And the other aspect, we hear that one of the main themes at the G-8 meeting is going to be if some of the biggest countries will [inaudible] the debt of Iraq. I was wondering if the IMF had been giving some consideration to this issue or you are waiting to see what is going to happen at the G-8 meeting before taking a position in that regard.
MR. RATO: Regarding the question about Venezuela, I want to say that in Venezuela, like in all countries, political stability is essential for economic growth and for the well-being of citizens, so that's something that we all know, and we, of course, follow very closely the political situation in all our member countries. But it is not the Fund's responsibility to make political analysis of that sort. What we do is we hope that every country will solve its political problems in a fiscal and stable way, and that certainly political stability, as I just said, is essential for the well-being of citizens.
As regarding the HIPC Initiative and the reduction of debt, forgiveness of debt to countries [that are]heavily indebted, I have to say that the Fund has always been with other financial institutions, international financial institutions like the World Bank, absolutely proactive in that respect, and that we are working with all the countries affected by that measure. If my figures are not wrong, which I'm sure they're not, we're talking right now about 11 countries who--no, 14 countries that are already completing the completion point, and 13 countries who are between the decision and completion point, and there are 11 countries which are affected by conflict and some which have protected areas, and, of course, those have not been able to complete either the completion point or the decision point. But with all of them, we are working with them.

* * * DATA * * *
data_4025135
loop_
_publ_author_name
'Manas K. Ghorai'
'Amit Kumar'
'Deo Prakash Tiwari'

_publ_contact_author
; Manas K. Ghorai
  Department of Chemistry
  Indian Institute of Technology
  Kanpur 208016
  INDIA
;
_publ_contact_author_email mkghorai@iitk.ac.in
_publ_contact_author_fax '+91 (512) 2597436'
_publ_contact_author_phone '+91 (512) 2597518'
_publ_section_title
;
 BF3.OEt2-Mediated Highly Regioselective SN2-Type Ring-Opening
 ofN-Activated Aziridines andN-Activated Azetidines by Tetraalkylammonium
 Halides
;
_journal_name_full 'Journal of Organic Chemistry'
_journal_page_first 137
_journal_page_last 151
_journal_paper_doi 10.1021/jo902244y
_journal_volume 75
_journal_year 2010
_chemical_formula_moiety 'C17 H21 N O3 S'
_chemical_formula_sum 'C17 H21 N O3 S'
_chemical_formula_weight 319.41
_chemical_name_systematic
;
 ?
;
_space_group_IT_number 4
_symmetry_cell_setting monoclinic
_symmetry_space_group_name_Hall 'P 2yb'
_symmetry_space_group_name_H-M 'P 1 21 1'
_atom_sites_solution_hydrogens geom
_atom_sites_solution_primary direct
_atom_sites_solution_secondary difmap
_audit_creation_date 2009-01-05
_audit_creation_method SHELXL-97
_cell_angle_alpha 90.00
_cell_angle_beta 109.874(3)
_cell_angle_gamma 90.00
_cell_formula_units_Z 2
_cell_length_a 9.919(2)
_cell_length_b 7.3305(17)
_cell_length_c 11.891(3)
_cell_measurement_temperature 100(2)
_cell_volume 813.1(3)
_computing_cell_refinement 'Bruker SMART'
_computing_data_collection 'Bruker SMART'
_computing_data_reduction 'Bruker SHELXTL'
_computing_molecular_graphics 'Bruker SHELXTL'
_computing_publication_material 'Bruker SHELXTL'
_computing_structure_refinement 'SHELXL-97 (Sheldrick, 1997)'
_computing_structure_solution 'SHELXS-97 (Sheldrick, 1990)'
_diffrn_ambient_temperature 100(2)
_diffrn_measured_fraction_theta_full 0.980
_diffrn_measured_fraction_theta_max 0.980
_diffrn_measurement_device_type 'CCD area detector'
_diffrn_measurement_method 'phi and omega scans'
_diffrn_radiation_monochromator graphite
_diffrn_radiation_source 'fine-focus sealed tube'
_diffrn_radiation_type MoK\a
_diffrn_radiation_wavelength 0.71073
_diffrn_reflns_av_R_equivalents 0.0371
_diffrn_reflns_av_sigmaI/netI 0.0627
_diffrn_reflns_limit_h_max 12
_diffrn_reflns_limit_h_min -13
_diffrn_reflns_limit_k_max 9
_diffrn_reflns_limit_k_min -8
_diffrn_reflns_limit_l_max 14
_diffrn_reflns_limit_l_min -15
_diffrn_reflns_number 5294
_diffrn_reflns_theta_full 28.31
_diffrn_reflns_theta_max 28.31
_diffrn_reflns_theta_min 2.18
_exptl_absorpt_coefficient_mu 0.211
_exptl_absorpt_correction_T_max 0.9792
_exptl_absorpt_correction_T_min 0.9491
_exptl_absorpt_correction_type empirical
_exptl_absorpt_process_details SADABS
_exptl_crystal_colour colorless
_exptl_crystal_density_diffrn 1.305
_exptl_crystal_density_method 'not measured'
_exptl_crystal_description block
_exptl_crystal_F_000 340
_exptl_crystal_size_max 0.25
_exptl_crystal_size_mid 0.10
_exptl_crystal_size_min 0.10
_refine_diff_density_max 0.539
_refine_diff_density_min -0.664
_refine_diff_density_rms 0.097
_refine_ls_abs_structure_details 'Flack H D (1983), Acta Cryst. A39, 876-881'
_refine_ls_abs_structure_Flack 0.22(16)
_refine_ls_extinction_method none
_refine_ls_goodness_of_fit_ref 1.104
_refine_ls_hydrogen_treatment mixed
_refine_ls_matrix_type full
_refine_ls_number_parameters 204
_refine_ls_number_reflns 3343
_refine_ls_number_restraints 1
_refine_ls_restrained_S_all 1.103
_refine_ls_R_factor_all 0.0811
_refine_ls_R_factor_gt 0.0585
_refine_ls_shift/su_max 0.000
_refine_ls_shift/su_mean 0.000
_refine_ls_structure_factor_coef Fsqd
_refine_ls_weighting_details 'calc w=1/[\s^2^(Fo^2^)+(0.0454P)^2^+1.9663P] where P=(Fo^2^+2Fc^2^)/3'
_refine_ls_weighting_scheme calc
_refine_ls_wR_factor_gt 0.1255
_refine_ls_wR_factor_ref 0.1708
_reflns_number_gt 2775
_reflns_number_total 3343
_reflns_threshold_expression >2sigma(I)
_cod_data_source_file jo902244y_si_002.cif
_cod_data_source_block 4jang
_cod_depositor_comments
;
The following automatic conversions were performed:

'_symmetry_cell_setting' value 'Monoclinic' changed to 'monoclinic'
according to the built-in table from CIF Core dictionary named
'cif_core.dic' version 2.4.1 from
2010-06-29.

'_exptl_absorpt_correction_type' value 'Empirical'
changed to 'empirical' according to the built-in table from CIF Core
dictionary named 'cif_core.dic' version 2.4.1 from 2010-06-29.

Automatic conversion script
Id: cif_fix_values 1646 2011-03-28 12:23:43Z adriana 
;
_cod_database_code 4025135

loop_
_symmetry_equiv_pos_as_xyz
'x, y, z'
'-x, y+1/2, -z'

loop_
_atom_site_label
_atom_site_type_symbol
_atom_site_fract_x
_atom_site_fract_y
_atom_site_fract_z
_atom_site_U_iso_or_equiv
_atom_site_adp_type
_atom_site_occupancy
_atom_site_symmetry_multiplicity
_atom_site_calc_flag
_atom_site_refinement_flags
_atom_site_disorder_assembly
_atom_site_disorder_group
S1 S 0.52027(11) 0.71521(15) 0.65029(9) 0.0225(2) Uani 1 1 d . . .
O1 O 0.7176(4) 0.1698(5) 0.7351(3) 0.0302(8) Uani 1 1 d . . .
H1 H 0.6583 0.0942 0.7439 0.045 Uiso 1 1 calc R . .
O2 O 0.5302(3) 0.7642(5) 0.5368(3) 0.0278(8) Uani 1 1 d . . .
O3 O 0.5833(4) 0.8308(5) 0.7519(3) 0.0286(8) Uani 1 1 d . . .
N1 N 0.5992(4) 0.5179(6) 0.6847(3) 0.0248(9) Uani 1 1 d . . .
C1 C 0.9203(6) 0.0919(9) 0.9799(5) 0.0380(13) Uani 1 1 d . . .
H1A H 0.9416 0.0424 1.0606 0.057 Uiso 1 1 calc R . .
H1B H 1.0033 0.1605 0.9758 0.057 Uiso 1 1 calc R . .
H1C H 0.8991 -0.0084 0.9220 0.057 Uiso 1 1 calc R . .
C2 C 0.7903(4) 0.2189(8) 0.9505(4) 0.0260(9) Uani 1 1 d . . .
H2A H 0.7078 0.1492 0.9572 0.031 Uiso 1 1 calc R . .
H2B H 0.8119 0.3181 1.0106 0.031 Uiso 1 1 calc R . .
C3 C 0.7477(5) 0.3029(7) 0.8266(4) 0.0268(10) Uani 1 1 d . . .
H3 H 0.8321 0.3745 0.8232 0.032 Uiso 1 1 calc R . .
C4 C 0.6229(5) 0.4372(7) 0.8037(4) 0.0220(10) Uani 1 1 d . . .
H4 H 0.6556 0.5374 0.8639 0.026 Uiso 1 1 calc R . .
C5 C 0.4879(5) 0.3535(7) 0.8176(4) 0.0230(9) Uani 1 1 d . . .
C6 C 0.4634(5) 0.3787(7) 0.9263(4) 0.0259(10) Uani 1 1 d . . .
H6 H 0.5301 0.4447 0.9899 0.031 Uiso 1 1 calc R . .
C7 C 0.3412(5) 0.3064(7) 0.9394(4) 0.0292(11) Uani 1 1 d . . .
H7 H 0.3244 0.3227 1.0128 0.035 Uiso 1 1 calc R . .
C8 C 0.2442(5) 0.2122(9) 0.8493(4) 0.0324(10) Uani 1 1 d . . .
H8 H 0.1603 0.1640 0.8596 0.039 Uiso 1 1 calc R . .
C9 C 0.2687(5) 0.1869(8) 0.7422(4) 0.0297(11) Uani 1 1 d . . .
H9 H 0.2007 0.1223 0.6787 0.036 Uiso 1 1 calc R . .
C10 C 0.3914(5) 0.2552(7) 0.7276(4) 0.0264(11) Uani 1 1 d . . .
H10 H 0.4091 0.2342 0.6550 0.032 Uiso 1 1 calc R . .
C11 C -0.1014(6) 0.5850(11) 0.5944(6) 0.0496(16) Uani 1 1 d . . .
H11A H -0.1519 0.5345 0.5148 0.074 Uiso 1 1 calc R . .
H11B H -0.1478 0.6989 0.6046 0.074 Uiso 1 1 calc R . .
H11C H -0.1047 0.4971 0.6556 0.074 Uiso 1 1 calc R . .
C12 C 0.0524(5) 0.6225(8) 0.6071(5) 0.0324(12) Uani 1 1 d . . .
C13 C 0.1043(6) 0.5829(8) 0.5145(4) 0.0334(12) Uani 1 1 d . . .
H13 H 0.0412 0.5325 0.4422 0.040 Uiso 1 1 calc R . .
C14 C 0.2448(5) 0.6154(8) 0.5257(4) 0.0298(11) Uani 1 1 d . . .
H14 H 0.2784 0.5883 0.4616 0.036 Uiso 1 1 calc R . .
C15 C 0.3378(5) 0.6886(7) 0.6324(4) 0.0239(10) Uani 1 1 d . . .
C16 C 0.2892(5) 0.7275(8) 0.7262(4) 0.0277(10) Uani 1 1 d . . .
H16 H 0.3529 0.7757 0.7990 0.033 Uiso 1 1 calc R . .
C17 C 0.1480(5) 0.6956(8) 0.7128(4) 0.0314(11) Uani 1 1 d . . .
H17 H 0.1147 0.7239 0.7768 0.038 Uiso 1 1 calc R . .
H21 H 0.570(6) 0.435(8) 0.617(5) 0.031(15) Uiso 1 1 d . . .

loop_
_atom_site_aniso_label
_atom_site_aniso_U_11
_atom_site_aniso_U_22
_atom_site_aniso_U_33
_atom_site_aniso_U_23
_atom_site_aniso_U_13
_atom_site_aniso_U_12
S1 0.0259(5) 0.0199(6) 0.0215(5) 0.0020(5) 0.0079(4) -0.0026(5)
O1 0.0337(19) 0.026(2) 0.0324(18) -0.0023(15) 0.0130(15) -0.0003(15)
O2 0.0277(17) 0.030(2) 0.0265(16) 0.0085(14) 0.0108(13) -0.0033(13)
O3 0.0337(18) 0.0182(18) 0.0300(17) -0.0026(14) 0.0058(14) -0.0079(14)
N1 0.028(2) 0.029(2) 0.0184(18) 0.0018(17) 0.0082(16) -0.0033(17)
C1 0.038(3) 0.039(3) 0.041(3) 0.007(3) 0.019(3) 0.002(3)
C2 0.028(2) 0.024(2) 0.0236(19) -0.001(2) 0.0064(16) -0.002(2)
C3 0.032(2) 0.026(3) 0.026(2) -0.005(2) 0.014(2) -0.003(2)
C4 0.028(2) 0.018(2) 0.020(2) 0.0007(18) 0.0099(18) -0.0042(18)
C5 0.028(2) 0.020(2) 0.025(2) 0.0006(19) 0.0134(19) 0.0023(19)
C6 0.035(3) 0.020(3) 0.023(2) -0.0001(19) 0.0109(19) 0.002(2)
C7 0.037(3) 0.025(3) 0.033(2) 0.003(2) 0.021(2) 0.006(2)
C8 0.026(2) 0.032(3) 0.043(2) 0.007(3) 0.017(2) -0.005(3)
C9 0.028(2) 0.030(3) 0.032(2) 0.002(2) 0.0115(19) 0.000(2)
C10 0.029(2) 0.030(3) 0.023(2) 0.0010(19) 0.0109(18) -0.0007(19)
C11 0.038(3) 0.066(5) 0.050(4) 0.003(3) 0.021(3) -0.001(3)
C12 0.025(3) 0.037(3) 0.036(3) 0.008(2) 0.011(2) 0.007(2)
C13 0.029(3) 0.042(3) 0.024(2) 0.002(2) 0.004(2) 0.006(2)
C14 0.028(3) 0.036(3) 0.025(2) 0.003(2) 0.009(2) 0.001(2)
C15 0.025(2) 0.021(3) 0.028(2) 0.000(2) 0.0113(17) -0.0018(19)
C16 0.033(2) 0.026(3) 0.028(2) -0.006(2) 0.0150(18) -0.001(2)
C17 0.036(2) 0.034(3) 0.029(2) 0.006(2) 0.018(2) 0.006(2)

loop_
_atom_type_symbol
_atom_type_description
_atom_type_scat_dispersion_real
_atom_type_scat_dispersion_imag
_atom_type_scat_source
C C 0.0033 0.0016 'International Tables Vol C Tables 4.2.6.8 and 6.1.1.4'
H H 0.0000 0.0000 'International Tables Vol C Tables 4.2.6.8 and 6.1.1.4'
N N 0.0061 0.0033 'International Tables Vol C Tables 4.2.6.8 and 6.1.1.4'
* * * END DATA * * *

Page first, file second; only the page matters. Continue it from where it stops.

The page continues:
If creditor countries take new steps in that direction, we will work with them because we believe that the reduction of debt of very indebted countries is an essential position for the future of those countries and their economies. So we contemplate all those questions with a lot of interest, and we will work with our membership to develop new policies regarding the HIPC Initiative.
MR. DAWSON: The second row here.
QUESTIONER: I just have a question about interest rates in the U.S. Yesterday, Mr. Greenspan said that there's a--that he's going to be raising rates soon, but that it's not going to be a dramatic increase. How soon does the Fed need to start raising rates? And does it need to be faster than Mr. Greenspan was talking about yesterday?
MR. RATO: We don't see, as we have expressed in our review of the American economy, we don't see signs of risk of inflation. And I think that that appreciation is shared by most institutions, including certainly the Federal Reserve. So, in that respect, we think that monetary policy will follow the path the authorities have already expressed, which you just mentioned.
QUESTIONER: Do you consider the Iraqi Government to represent an internationally recognized government such that you would move ahead with post-conflict emergency assistance?
MR. RATO: Certainly the decision yesterday by the United Nations opens clearly the door for that recognition. And as I expressed here in my first press conference, the moment that Iraq has an internationally recognized government, we will be able to work with them. And one of the areas we will work with them will be the post-conflict instruments we have and that we're using with other countries. So in that respect, I think that the vote yesterday in the Security Council is a very important step regarding the future of the new Iraqi Government and the collaboration that the Fund will have with them.